Capitol Connection

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  • September 28, 2015

    Spurred by a 2013 White House memo, federal science agencies are requiring researchers to make more and more of their data publicly available. The scientific value of these data sets remains uncertain, however. Are there discoveries sitting out in the open, waiting for someone with the right set of analysis tools to dig them out? »

  • August 4, 2015

    There once was an independent bicameral agency of the U.S. Congress that supplied expert analysis of legislation affecting, and affected by, science and technology. This think tank was known as the Office of Technology Assessment (OTA). It responded to requests by committees, not individual members of Congress, and its 12-person board comprised of six from each house, spread across the ideological spectrum (Hatch to Kennedy), and operated in a most nonpartisan way. »

  • May 4, 2015
    As a child, U.S. Rep. Louise Slaughter (D-NY) lost her sister Virginia to pneumonia. Deeply affected by this loss, she chose to pursue degrees in microbiology and public health. Since 1999, Slaughter has put her knowledge in these fields to work in efforts to pass legislation designed to curb a frightening increase in antibiotic-resistant bacteria. With public sentiment shifting on this topic, does she finally have a shot?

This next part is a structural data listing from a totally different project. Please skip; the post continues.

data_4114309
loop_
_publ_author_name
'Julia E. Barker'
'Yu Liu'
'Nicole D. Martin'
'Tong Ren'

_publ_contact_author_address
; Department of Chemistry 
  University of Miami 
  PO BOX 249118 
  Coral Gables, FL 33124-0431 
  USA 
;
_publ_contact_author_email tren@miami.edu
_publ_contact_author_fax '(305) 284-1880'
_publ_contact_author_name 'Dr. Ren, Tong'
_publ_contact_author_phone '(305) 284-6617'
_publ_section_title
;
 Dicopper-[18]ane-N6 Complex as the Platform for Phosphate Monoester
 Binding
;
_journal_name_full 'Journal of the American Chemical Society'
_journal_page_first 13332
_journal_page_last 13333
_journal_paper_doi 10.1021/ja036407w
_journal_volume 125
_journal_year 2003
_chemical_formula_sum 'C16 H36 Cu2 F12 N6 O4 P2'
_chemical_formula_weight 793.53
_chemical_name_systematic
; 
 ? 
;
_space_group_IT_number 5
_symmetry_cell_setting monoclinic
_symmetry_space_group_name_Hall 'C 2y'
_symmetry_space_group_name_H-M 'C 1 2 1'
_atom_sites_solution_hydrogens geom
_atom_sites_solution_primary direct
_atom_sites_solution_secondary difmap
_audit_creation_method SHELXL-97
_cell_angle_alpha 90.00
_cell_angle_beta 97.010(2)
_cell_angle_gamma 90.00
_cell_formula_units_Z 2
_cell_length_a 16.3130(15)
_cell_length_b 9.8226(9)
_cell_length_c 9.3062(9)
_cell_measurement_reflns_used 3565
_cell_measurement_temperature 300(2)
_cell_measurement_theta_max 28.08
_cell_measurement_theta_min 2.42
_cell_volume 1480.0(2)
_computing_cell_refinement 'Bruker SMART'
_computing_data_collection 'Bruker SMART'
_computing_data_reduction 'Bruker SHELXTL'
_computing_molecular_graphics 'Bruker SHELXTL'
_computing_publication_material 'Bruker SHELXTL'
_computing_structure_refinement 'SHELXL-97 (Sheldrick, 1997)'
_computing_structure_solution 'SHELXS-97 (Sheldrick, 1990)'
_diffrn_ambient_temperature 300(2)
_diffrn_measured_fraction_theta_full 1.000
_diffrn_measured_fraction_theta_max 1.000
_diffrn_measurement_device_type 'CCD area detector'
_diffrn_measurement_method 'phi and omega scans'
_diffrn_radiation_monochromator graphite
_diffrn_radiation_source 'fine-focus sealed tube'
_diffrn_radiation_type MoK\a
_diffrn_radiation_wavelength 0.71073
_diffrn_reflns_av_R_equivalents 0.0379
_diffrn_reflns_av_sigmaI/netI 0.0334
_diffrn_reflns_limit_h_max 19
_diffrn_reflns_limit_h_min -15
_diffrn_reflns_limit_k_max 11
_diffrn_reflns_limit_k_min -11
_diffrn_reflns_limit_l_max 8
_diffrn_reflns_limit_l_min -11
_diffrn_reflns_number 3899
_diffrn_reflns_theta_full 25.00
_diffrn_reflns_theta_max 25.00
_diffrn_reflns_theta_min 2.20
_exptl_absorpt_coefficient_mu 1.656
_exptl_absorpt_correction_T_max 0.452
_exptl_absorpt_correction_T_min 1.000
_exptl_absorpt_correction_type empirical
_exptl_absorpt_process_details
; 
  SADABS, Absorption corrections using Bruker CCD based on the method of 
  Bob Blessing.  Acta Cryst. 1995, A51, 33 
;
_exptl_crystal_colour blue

• April 17, 2015

    How much of your freedom to communicate do you give up when you take a scientific job with the federal government? Do you need your employer’s permission to tweet? What about to speak with the press or post on Facebook? »

  • March 27, 2015

    With one month to go until the 25th anniversary of the Hubble Space Telescope's launch, its successor—the James Webb Space Telescope—was the topic of a March 24 hearing of the House Subcommittee on Space. The new telescope is scheduled to begin operation in 2018 and “holds the promise of producing revolutionary science that one day may rewrite textbooks,” according to Subcommittee Chair Steven Palazzo (R-MS). »